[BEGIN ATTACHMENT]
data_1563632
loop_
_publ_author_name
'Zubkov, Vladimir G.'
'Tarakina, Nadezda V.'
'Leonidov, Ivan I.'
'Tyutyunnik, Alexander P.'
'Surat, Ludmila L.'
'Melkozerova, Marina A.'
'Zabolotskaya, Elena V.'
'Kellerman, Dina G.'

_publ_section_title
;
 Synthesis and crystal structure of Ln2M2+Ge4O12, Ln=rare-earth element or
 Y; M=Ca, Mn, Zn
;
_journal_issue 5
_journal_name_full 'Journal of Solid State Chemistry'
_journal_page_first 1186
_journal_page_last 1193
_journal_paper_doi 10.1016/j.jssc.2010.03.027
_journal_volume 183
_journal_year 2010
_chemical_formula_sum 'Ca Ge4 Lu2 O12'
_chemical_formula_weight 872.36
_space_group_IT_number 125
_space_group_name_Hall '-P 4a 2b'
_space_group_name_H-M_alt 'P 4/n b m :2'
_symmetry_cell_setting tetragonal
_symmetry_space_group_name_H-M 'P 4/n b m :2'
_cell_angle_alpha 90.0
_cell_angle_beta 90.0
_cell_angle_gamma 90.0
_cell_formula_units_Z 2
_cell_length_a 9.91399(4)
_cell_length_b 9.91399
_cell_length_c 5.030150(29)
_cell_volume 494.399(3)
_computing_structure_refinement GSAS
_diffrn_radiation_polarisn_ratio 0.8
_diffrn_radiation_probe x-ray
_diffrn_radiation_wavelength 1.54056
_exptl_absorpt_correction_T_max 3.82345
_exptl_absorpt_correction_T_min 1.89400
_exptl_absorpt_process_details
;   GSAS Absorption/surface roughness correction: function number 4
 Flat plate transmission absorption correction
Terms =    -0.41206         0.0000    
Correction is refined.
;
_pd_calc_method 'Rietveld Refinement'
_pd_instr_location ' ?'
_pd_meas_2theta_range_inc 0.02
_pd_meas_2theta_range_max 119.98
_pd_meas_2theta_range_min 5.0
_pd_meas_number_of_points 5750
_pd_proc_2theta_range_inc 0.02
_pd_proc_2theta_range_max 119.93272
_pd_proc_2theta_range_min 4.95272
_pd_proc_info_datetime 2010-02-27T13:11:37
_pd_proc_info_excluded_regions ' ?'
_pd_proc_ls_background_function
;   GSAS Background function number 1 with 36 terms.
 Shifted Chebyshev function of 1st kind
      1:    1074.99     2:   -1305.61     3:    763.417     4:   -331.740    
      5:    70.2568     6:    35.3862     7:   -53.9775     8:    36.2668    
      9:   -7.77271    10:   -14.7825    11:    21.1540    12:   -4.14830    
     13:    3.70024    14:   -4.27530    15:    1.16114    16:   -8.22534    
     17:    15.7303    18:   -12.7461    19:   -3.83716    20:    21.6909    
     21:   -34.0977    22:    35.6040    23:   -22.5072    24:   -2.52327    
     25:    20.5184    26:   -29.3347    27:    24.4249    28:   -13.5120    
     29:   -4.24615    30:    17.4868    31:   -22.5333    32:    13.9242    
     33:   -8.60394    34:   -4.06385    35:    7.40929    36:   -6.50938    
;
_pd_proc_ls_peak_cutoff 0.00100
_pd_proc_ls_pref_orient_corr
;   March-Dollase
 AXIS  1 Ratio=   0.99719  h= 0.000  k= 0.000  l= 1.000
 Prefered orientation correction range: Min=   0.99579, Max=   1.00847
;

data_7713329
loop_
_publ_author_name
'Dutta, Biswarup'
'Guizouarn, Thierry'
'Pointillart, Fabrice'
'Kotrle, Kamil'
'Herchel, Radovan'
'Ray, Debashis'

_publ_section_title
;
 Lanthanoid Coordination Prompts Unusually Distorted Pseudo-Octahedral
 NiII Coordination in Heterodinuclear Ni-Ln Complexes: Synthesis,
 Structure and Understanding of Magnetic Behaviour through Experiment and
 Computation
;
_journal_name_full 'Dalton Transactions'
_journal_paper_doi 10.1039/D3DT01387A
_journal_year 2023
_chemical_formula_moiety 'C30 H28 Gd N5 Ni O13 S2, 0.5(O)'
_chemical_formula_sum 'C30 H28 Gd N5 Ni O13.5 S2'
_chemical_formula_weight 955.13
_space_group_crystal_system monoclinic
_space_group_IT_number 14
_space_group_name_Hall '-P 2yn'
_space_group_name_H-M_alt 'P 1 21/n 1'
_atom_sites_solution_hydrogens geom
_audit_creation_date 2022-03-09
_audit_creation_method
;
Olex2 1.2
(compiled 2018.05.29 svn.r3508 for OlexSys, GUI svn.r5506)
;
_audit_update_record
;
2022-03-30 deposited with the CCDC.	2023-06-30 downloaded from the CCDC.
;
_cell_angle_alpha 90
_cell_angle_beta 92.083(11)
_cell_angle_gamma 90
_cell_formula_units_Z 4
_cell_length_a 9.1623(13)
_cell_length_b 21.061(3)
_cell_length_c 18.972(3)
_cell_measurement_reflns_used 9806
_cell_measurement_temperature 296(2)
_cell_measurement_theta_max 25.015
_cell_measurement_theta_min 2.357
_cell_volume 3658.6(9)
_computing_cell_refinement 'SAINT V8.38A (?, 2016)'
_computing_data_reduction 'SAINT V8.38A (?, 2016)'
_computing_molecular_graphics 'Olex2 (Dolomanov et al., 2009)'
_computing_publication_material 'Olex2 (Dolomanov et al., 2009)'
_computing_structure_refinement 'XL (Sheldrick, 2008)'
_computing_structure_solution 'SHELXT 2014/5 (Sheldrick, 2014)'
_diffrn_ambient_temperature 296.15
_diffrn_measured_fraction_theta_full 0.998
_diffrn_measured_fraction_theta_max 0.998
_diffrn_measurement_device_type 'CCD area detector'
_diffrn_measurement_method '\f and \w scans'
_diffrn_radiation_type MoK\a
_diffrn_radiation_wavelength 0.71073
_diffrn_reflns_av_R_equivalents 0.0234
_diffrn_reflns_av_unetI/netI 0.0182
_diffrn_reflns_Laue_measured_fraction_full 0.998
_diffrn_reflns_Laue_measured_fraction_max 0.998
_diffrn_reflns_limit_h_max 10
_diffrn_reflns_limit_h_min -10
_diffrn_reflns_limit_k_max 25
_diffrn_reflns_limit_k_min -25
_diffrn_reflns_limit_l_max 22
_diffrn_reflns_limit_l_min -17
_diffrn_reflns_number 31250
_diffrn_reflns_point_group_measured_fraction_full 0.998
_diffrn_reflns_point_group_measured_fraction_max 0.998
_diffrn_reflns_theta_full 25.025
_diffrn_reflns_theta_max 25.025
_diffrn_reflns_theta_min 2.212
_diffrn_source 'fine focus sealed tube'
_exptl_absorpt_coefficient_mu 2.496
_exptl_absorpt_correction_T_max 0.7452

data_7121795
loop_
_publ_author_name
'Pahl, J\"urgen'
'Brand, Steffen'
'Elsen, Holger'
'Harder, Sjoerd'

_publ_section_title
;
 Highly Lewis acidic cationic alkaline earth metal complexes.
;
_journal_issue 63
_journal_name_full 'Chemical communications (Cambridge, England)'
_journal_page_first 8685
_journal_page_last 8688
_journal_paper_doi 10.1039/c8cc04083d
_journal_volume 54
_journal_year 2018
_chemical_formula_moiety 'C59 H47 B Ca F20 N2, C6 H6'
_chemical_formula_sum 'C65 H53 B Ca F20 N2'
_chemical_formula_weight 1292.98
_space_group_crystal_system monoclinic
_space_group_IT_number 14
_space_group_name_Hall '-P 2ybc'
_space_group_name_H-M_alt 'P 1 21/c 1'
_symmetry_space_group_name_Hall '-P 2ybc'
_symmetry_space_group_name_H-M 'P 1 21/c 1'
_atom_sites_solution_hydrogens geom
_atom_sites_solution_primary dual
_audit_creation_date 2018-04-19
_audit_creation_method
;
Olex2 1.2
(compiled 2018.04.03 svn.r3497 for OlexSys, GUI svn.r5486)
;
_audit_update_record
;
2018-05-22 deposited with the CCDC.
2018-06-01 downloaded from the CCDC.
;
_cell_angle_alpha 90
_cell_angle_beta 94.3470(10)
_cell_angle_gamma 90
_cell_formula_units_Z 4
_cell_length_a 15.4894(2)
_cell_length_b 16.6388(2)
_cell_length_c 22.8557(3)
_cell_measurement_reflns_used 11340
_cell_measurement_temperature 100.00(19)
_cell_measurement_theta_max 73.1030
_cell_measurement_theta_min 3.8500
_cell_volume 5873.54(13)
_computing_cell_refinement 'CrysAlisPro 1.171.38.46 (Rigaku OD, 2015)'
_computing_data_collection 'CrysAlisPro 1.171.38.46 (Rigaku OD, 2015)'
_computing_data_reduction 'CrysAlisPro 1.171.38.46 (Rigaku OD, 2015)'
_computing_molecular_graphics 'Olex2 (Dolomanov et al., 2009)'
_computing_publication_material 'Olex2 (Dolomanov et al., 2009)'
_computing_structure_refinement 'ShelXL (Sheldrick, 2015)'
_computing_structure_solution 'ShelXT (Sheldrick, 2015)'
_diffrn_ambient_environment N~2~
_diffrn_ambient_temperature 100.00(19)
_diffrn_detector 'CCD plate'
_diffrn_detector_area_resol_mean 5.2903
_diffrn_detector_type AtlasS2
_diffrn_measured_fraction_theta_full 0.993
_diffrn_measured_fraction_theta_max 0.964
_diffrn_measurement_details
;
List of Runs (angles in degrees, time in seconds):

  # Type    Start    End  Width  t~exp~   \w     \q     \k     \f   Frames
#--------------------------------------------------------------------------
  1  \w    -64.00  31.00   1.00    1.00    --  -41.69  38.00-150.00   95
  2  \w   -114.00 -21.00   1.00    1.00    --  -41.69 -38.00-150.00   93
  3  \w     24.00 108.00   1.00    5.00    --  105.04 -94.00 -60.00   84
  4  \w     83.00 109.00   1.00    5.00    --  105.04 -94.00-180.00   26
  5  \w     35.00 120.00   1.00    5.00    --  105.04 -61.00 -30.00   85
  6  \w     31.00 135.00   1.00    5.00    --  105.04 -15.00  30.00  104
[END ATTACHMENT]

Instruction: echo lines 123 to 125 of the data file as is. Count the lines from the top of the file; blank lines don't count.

_cell_length_b 21.061(3)
_cell_length_c 18.972(3)
_cell_measurement_reflns_used 9806